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Stratolaunch plane
Stratolaunch’s twin-fuselage plane catches the rays of the sun during a test outing. (Stratolaunch Photo)

COLORADO SPRINGS, Colo. — Microsoft co-founder Paul Allen’s Stratolaunch space company says it’s on track to conduct the first test flight of its mammoth airplane this summer, and use it to send rockets into orbit as early as 2020.

The status check came today during a background briefing here at the 34th Space Symposium, conducted under background-only conditions that precluded quoting sources by name.

Stratolaunch was founded by Allen in 2011, with the goal of building a giant plane that could be used as a platform for sending payloads into space.

Scaled Composites built the plane for Stratolaunch inside a giant hangar at the Mojave Air and Space Port in California. Its wingspan is the widest in the world, measuring 385 feet. That’s almost twice as wide as a Boeing 747’s wings.

Last December, the plane went through its first runway taxi test at a speed of up to 15 knots (17 mph). In February, the plane returned to Mojave’s runway for a highly successful taxi test that revved the plane up to 40 knots (46 mph).

Now Stratolaunch has three more ground-based taxi tests on its agenda, at speeds stepping up to 70 knots (81 mph), 85 knots (98 mph) and 120 knots (138 mph). That last figure roughly matches the speed that the plane would need for takeoff.

If all goes well, that would open the way for a “first flight” during the summer months. A series of flight tests would have to be conducted as part of what’s typically an 18- to 24-month process for gaining airworthiness certification from the Federal Aviation Administration. Only then will Stratolaunch be in a position to start midflight rocket launches.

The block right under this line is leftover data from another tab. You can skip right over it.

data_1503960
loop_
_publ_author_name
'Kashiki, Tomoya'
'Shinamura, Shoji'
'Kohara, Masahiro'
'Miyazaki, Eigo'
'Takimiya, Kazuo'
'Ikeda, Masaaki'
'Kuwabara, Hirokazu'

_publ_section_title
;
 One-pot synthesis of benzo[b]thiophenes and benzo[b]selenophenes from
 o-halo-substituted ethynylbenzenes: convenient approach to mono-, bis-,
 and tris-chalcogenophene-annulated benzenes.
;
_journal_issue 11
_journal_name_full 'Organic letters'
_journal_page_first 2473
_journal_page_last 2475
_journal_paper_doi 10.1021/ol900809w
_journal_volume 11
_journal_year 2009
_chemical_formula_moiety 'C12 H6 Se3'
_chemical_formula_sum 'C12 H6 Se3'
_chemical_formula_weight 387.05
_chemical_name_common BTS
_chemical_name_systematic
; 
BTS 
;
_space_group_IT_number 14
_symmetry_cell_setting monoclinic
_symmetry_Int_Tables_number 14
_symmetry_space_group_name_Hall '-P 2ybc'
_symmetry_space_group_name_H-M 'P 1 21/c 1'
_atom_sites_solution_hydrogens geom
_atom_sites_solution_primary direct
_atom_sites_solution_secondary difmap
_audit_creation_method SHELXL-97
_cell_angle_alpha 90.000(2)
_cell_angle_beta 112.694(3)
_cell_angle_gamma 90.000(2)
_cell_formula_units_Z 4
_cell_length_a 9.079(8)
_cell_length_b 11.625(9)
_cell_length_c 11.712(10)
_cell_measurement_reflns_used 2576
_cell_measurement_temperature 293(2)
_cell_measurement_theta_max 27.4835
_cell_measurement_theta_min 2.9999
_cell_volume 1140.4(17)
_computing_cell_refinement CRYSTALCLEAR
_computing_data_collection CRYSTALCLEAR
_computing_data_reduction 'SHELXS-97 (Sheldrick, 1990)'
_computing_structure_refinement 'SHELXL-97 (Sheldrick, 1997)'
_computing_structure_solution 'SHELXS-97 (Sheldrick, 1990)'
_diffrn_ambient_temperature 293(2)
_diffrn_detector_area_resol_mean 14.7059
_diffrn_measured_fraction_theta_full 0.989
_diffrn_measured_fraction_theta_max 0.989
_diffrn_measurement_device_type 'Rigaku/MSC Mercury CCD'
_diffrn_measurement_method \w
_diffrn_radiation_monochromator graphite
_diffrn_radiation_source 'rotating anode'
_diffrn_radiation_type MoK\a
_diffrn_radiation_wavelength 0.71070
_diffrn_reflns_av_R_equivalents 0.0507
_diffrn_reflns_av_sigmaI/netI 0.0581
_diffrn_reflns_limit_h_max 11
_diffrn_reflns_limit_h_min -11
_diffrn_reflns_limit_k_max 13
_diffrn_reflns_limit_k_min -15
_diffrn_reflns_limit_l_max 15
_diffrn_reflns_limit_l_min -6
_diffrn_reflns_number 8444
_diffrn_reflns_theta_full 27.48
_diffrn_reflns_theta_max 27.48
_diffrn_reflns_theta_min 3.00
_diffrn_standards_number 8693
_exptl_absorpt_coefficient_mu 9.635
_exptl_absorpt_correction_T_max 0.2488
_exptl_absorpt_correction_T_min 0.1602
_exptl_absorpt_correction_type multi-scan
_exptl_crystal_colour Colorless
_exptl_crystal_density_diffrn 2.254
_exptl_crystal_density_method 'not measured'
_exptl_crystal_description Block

That timeline suggests that Stratolaunch’s “first launch” would take place no earlier than 2020.

The Stratolaunch flight profile calls for carrying up to 550,000 pounds’ worth of rockets and payloads beneath the center of the plane’s wings, between the two fuselages. When the plane reaches an altitude in the neighborhood of 35,000 feet, the rockets would be dropped from the mothership, fire up their engines and press onward to orbit.

Such a system would allow for a launch into any orbital inclination, from anyplace within range of a suitable runway. It’s a super-sized version of the air-launch concept used for the SpaceShipOne rocket plane project that Allen bankrolled more than a decade ago, as well as for Virgin Galactic’s SpaceShipTwo and Virgin Orbit’s LauncherOne systems

Eventually, the plane could accommodate up to three rockets for separate launches during a single sortie. But for the first launches, the plane will carry only one 50,000-pound Orbital ATK Pegasus XL rocket. That’s meant to simplify the process for getting regulatory clearance for the initial launches, because the Pegasus is already being air-launched in this way from Orbital ATK’s modified Lockheed L-1011 carrier plane.

Stratolaunch says it hasn’t yet signed up customers, but it intends to put commercial payloads on its first launches — perhaps at a discounted rate. (Don’t expect to see another sports car put into space.)

What sorts of payloads could Stratolaunch launch? The likeliest prospects are small satellites for commercial, governmental or military applications. Allen has said he’s particularly interested in applications that address his own interests — which include wildlife conservation, climate change and countering illegal fishing.

The company is also working on a design for a reusable space plane that could be air-launched to deploy satellites in orbit, or eventually carry people into space. That project, known as “Black Ice,” is probably at least five years away from taking flight.

Eventually, Allen and his Stratolaunch team envision creating a launch system that makes getting into space as easy as scheduling a trip from Los Angeles to Washington, D.C., on an ordinary airplane — that is, an airplane that doesn’t have six engines, two fuselages and a wing that’s wider than a football field.

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